And remember how I brought up New York in the testing section? I want you to see what is possible if we can get our testing and (more importantly) disease transmission to where it needs to be. According to the Harvard Global Health Institute, much of their state is on the road to containment. Their statewide daily case rate per 100,000 people is 3.5 compared to 33.6 for Georgia. In other words, we have roughly 10 times the amount of disease that New York has on a day to day basis over the past week.
All this to say that the cases, hospitalizations and deaths we are experiencing are (1) preventable and (2) something we can turn around. But we have to get transmission down to a manageable level for testing and contact tracing to be effective. The only way I see us accomplishing that at this point is through a statewide shelter in place order and then to follow the guidelines on phased reopening set forth by the White House Coronavirus Task Force.
There are 362 new hospitalizations reported today, the highest it has been in five days. You can see how new hospitalizations have varied over time. The dips you see periodically are weekends. The orange trendline shows us that new hospitalizations are much higher in the past few weeks than they have ever been during the pandemic but seem to be leveling off.
I just want to remind folks that if you are positive or think you might be for COVID-19 and are experiencing the following symptoms you need to seek medical care at a hospital. I know there have been concerning news reports over the past couple weeks about overcrowding at hospitals, but it’s not safe for you to try to ride these things out at home: trouble breathing, persistent pain in the chest, new confusion, inability to wake or stay awake, bluish lips or face.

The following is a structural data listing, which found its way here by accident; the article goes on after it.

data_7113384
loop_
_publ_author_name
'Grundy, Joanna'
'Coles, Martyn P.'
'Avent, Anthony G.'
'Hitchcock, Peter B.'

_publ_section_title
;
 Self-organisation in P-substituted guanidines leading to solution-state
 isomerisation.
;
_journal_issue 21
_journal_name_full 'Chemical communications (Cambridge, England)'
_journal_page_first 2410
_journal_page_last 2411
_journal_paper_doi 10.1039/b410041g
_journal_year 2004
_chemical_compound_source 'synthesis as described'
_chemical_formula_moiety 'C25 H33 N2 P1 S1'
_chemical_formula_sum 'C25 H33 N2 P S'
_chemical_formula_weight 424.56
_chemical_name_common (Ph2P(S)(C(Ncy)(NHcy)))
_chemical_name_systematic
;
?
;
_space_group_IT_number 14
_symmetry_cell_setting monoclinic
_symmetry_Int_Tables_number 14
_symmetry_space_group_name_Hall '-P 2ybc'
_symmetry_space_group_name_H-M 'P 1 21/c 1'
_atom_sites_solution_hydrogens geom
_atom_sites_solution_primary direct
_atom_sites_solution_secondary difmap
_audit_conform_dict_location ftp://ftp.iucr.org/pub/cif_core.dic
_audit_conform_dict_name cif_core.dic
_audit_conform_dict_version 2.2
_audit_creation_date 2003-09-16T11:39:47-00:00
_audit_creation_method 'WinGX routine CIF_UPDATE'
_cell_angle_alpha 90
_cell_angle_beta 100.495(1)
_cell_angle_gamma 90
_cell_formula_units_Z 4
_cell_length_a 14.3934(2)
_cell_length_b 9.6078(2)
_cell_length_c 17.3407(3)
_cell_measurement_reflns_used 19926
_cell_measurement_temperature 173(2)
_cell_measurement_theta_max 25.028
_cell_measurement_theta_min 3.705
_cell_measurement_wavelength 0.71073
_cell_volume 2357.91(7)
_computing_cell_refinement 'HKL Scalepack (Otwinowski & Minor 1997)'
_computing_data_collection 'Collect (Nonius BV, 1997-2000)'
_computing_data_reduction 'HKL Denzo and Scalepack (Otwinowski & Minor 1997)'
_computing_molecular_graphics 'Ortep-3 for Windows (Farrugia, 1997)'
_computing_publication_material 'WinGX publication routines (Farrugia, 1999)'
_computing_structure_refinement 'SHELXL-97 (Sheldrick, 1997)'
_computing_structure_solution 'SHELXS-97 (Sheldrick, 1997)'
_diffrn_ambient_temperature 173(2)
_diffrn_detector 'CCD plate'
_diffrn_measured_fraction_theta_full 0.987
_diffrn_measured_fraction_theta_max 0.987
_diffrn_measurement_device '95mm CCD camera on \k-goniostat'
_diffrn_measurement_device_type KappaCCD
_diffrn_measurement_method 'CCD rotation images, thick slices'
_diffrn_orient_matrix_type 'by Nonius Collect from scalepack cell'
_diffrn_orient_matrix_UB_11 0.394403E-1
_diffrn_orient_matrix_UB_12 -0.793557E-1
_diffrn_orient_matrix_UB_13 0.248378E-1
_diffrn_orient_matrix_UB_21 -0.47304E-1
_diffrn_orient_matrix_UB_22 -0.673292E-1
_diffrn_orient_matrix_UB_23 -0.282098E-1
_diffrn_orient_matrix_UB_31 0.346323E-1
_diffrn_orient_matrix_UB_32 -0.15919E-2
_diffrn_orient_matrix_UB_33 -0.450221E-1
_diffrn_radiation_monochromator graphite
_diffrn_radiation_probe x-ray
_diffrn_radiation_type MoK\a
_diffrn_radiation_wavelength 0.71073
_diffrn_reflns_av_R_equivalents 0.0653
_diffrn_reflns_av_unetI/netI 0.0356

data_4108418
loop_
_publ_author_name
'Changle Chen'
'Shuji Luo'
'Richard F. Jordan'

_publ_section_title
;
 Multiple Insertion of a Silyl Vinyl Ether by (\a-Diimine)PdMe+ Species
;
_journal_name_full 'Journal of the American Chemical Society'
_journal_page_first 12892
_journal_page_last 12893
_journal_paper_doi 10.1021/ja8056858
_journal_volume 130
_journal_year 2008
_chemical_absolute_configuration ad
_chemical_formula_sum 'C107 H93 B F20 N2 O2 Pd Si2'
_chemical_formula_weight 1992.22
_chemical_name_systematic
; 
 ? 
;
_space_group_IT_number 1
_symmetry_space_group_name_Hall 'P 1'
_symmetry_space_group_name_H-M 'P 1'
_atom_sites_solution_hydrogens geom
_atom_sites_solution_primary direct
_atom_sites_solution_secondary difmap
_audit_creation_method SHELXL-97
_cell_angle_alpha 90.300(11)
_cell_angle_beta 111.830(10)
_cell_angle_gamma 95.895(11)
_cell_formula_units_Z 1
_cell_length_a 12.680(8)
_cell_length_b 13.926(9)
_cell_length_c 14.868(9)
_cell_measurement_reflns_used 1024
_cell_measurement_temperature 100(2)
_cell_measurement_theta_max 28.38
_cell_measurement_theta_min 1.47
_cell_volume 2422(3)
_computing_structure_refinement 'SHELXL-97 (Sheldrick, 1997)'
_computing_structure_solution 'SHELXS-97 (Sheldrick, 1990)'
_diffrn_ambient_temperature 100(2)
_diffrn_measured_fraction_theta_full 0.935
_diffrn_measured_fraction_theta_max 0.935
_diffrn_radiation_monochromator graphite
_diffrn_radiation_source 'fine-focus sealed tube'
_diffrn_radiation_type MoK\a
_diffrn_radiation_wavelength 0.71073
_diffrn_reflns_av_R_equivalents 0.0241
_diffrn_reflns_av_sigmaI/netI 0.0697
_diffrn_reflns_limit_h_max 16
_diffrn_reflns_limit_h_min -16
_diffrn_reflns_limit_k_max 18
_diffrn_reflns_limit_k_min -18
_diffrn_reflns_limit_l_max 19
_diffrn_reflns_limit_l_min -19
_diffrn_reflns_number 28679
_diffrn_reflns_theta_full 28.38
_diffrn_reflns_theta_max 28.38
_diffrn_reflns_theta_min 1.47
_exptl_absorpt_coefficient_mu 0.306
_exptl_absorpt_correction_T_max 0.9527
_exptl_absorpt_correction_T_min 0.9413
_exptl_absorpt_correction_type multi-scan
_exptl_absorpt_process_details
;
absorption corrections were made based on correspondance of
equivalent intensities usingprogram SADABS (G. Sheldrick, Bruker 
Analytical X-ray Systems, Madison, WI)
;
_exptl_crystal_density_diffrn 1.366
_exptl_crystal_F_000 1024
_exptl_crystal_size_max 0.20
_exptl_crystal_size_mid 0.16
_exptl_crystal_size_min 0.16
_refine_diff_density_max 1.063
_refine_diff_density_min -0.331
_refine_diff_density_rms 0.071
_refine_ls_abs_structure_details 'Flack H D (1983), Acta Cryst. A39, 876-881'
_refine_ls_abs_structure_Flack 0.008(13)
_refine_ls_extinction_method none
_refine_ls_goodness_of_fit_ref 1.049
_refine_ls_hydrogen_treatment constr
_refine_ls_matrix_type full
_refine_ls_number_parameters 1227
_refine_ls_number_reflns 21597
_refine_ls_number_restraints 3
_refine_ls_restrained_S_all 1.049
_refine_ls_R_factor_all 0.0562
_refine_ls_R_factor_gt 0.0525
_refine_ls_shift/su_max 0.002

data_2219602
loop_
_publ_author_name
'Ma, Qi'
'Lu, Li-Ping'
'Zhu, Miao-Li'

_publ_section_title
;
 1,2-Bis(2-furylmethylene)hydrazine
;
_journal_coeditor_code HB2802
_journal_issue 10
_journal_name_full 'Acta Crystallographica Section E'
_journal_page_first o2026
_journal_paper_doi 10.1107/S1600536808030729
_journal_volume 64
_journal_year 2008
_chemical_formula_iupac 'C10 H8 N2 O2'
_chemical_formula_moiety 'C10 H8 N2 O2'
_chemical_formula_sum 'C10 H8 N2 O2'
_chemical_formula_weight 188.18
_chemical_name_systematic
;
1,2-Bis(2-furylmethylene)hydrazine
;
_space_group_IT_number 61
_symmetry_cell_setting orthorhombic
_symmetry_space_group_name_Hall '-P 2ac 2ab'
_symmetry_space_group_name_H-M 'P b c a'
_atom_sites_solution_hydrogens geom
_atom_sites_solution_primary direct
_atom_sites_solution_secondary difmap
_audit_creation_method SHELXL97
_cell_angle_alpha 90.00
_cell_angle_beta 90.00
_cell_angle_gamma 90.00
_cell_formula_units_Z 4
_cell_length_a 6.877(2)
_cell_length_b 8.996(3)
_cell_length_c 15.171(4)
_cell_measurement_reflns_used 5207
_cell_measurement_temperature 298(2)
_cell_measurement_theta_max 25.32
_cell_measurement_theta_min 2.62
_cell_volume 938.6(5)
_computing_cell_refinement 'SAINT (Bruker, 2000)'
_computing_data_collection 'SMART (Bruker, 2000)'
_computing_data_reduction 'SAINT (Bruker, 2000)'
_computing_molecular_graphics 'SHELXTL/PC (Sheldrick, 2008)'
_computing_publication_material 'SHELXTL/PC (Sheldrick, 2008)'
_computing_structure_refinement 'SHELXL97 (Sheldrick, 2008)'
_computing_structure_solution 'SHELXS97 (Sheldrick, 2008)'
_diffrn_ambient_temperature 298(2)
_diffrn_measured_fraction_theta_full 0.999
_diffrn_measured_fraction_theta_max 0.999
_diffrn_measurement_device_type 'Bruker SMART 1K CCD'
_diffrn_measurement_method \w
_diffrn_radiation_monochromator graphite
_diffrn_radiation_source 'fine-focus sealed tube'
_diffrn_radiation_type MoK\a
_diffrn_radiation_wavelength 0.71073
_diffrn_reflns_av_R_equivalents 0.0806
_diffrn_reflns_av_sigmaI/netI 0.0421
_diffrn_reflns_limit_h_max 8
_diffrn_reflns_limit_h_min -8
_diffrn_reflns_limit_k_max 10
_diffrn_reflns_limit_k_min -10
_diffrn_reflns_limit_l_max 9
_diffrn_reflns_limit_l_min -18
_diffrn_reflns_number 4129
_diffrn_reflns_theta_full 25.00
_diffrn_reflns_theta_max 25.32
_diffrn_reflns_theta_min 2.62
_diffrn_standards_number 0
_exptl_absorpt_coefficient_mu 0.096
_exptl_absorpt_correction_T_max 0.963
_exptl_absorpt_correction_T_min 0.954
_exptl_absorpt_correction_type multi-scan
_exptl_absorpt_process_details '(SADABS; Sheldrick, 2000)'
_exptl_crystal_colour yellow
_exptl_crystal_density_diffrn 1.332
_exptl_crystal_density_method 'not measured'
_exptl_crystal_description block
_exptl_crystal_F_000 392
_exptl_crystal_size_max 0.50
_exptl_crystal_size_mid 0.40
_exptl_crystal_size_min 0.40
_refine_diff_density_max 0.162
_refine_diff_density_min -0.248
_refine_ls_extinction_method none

Current hospitalizations are the net result of hospital admissions and discharges. You can see how that number has changed over time below.
Only 13% of the state’s ICU beds are available right now and the usage of this critical resource (and the healthcare staff that supports it) is being strained more in some areas than others. For example, hospital regions E, H and L have 1-2 beds each and they each cover multiple counties.
The governor has stood up two hospitals that can augment general inpatient beds at the Georgia World Congress Center in Atlanta and another facility in Milledgeville. But those won’t solve the capacity problems for critical care beds.
There were 63 deaths newly reported today. Thirty two came from nonrural counties that aren’t part of the Atlanta metro. In fact, for much of the pandemic, the biggest contributor to our deaths has been rural counties. But nonrural counties have overtaken that position in the last week. Meanwhile, deaths for both populations continue to increase.
The new statewide total is 3984. We will likely surpass 4000 deaths tomorrow. As a reminder of how significant the death impact is from COVID-19, I’m reposting the picture of excess deaths (looking at all causes of death) for Georgia this year compared to the trend for the past five years. We are well above “normal.”
We need to do the work and follow the example of states like New York or other countries that have limited transmission to levels that they can properly track and monitor disease and also have the healthcare capacity to care for the sick.